The six-toed felines, genetic mutations descended from an animal gifted to Ernest Hemingway by a sea captain, now roam the Ernest Hemingway Home and Museum in Key West, Florida. The museum hosts about 50 cats, about half of which have a superfluous toe.
But all is not well for these unusual cats. The United States Department of Agriculture, in all their bureacratic munificence, claims the museum is an 'exhibitor' (read: zoo), and that the Hemingway cats must be caged.
Salvation arrived last week when the Key West City Commission exempted the museum from a bylaw that limits each household to four domestic animals. Said the commission:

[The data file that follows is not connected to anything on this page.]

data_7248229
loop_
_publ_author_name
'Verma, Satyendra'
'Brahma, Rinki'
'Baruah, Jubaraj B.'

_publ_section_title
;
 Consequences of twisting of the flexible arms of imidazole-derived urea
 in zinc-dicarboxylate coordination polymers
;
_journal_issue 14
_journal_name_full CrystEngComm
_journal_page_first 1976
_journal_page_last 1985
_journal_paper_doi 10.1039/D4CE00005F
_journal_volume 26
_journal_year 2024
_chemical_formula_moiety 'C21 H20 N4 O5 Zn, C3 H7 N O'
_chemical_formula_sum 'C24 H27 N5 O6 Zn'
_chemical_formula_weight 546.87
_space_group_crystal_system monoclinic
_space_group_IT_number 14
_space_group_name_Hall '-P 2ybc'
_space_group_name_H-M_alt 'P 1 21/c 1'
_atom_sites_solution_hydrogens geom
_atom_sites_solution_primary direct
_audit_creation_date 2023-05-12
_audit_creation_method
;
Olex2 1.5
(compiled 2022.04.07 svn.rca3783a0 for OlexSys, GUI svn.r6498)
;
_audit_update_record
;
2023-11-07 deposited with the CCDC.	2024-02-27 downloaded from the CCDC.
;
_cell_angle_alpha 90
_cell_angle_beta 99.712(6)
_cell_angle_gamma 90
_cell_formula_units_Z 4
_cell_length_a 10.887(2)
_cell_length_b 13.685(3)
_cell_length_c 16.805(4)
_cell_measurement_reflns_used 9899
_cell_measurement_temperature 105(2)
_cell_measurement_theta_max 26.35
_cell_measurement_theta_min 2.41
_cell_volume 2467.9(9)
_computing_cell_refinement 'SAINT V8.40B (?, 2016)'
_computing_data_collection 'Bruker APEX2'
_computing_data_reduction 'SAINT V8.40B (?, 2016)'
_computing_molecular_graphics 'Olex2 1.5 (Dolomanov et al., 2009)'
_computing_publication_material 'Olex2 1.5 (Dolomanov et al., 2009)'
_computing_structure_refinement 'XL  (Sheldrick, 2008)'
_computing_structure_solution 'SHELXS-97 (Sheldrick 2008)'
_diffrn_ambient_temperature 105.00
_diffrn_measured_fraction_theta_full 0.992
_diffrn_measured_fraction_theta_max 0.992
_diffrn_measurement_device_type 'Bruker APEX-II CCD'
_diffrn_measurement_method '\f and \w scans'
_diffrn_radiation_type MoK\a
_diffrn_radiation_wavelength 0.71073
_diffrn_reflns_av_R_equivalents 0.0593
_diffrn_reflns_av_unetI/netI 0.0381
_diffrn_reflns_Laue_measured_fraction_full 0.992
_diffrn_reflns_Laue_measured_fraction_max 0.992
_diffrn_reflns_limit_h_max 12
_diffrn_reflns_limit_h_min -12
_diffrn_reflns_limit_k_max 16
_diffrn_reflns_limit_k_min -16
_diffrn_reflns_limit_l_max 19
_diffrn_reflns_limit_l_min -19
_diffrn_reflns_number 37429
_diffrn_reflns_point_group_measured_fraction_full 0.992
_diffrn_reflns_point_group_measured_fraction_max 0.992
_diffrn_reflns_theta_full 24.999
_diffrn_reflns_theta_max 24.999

"The cats reside on the property just as [they] did in the time of Hemingway himself. They are not on exhibition in the manner of circus animals. The city commission finds that the family of polydactyl Hemingway cats are indeed animals of historic, social and tourism significance ... an integral part of the history and ambiance of the Hemingway House".
By elevating the cats to the status of residents, the commission has undercut the USDA. Residents can't be put in cages. Or at least not yet.
Ask not for whom the bell tolls, USDA. It tolls for thee.